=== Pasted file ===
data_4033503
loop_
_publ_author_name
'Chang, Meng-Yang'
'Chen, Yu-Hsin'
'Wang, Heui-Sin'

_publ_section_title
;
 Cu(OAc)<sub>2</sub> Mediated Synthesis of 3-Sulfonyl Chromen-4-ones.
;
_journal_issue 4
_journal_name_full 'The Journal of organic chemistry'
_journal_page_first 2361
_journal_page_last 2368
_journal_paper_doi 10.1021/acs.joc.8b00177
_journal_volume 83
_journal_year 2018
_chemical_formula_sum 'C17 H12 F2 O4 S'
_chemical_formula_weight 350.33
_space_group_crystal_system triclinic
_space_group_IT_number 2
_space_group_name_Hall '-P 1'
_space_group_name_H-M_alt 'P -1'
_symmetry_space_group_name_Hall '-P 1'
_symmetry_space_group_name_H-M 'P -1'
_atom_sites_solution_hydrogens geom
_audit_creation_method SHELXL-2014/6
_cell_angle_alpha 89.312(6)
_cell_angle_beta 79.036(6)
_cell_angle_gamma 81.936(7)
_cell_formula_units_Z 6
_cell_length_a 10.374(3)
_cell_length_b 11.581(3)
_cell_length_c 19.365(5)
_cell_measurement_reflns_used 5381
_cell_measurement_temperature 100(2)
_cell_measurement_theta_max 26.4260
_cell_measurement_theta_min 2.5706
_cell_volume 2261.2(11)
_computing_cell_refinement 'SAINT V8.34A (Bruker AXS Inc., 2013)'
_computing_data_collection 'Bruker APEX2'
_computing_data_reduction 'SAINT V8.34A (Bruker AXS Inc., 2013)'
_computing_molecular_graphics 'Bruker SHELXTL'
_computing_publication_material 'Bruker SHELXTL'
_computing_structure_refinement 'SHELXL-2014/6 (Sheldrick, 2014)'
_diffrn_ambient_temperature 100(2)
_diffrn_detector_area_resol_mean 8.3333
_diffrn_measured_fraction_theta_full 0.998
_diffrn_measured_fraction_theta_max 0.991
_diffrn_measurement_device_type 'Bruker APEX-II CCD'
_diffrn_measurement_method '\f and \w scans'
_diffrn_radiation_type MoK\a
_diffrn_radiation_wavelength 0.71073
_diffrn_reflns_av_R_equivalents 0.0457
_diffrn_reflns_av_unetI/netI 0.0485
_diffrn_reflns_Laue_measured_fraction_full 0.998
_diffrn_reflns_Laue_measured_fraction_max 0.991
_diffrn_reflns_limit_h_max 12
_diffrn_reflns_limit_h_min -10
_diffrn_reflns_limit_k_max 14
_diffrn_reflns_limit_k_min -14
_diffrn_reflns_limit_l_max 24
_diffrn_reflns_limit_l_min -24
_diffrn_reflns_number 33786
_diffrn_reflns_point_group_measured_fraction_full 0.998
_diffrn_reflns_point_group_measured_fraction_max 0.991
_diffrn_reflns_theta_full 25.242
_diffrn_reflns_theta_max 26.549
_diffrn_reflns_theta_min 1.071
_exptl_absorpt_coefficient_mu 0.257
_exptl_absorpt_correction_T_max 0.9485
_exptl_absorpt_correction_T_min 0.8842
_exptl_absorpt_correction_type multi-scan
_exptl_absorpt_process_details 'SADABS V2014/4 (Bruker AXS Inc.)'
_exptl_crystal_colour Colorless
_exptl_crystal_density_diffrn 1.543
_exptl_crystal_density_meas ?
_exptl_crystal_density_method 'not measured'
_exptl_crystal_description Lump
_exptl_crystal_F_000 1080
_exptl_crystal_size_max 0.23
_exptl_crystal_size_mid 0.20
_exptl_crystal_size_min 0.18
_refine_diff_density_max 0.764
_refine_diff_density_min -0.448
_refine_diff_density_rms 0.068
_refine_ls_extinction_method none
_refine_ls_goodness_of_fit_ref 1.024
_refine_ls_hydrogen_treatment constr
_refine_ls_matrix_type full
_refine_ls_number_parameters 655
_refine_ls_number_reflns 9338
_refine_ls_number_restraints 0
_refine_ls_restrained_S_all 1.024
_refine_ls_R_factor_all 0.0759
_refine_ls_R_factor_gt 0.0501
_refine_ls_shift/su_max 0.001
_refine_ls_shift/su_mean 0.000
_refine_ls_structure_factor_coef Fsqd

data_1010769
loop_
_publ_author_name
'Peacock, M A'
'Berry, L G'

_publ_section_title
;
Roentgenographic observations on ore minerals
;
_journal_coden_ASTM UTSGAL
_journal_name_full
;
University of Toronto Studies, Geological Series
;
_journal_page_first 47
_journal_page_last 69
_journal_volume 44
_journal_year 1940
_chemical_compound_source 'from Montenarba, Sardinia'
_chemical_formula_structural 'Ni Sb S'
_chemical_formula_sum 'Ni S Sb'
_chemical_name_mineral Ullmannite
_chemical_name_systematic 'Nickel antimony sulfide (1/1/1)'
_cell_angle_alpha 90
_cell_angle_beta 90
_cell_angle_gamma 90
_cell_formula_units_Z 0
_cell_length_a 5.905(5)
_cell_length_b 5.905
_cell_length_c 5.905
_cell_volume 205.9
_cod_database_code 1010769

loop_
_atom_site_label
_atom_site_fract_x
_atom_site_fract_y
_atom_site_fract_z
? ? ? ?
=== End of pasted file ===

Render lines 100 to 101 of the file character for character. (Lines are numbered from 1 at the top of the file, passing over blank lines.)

data_1010769
loop_